“To not be considering Amazon and others would be — in my view — delusional,” Peck said at the company’s annual investor meeting Tuesday in San Francisco. “We are always considering all of the opportunities beyond our traditional mix of channels and stores. Amazon is certainly one, and there are others as well.”
Peck, 60, made the remarks after he was asked whether the company might tap Amazon to market products to consumers. Gap has been struggling to reverse a decline in same-store sales, hurt by sluggish traffic at many malls and a consumer shift away from apparel spending. (…)
As Amazon entices more clothing shoppers, it’s poised to become the No. 1 US apparel retailer by next year, according to Cowen & Co. The flow of dollars online has taken a toll on department stores and other traditional retailers. Macy’s Inc. and Nordstrom Inc. both gave disappointing forecasts last week, dragging down stocks across the industry.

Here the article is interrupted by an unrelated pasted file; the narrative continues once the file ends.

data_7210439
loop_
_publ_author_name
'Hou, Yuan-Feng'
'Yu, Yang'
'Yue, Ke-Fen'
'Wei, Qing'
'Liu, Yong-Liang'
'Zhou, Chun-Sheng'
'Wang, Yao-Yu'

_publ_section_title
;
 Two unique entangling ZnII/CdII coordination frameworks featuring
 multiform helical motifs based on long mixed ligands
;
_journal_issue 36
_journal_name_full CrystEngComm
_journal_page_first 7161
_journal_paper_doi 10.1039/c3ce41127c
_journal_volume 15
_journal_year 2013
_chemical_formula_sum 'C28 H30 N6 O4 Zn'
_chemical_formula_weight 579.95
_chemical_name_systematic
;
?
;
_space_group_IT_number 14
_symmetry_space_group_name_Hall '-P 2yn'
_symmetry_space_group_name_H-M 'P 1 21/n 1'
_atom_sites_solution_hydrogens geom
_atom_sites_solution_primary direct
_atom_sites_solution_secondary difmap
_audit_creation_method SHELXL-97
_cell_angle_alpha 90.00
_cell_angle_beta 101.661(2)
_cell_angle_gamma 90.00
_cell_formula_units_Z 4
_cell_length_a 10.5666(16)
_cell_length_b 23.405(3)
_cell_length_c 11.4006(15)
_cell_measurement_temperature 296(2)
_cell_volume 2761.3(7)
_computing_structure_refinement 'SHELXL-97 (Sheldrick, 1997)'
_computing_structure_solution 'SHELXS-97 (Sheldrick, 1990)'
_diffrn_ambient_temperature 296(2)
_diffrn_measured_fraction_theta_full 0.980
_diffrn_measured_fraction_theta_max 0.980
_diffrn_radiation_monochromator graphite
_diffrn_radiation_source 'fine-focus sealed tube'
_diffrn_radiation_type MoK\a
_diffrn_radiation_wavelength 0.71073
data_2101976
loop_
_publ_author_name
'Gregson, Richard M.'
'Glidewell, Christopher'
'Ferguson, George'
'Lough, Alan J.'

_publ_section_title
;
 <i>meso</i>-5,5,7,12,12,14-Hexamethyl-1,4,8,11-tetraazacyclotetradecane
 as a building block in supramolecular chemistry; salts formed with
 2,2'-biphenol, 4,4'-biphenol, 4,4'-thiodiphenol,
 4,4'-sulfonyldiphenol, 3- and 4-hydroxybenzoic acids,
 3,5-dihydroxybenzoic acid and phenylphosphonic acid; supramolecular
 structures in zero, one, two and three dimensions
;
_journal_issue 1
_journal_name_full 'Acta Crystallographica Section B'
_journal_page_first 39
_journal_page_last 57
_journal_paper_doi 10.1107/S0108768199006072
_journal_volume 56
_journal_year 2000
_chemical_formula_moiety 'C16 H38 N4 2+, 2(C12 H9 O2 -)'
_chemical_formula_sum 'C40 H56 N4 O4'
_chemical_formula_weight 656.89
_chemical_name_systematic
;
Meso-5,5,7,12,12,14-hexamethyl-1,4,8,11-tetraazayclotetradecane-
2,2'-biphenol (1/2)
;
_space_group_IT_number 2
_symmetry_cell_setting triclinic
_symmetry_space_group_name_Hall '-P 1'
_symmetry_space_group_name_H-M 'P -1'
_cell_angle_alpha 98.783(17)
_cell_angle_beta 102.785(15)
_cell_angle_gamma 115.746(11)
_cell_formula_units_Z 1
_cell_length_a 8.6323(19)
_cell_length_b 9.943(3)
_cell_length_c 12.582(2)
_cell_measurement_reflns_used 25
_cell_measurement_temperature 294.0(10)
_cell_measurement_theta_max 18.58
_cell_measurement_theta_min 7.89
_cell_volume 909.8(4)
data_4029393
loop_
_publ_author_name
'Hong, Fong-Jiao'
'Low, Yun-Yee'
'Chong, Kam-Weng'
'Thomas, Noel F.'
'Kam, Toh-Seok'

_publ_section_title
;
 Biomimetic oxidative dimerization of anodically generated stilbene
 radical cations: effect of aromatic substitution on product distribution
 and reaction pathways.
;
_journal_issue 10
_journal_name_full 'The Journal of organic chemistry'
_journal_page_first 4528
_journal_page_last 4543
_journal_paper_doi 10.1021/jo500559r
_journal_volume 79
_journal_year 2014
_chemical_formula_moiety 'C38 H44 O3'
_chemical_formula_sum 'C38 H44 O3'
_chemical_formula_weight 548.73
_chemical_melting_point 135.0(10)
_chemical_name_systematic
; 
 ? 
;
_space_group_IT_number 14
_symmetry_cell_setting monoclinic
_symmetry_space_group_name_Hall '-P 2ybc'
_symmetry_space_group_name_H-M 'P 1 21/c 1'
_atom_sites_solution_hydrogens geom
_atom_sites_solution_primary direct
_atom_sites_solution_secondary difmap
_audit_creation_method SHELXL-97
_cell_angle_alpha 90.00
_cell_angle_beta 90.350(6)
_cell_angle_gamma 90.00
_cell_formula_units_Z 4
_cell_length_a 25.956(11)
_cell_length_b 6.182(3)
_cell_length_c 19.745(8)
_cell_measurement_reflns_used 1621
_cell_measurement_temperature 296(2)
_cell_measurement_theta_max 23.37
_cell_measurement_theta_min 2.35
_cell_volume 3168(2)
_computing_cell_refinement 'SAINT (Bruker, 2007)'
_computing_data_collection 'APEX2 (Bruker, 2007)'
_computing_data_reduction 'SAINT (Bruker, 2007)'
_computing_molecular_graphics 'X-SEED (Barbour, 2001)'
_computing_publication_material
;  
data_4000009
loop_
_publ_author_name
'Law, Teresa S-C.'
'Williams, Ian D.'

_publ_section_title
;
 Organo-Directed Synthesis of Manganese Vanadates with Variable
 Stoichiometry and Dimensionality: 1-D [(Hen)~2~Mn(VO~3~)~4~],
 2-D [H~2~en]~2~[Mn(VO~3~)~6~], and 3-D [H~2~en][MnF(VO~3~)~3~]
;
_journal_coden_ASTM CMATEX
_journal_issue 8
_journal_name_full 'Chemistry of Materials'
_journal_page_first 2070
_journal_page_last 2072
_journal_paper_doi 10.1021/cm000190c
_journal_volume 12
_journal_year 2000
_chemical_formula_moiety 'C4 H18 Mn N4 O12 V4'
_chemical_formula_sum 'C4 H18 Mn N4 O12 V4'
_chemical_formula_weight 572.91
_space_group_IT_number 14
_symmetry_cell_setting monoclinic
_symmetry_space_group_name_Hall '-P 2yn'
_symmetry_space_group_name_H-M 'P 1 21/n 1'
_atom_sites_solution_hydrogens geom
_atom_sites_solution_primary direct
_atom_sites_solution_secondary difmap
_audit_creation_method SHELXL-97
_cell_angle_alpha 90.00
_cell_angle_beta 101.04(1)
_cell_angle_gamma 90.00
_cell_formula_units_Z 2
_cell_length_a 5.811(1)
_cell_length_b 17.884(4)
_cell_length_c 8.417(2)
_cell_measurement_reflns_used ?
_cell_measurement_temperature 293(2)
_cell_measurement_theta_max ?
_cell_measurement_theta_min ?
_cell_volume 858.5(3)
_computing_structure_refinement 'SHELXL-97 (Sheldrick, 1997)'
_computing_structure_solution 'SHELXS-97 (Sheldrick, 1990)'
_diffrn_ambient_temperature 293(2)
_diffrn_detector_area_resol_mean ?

It is fascinating that Amazon is strong enough in general in the U.S. market that its relative weakness in fashion doesn’t matter much thanks to everyone else being even weaker in online fashion.
This is pie in the sky thinking for now, but it makes one wonder how much Zalando could gain by coming to the U.S.
The U.S. market would be challenging on several fronts for Zalando’s model and the company sees itself as an European online fashion retailer (at least for the time being), and for good reason. The European market is a huge opportunity. But still. It’s tantalizing.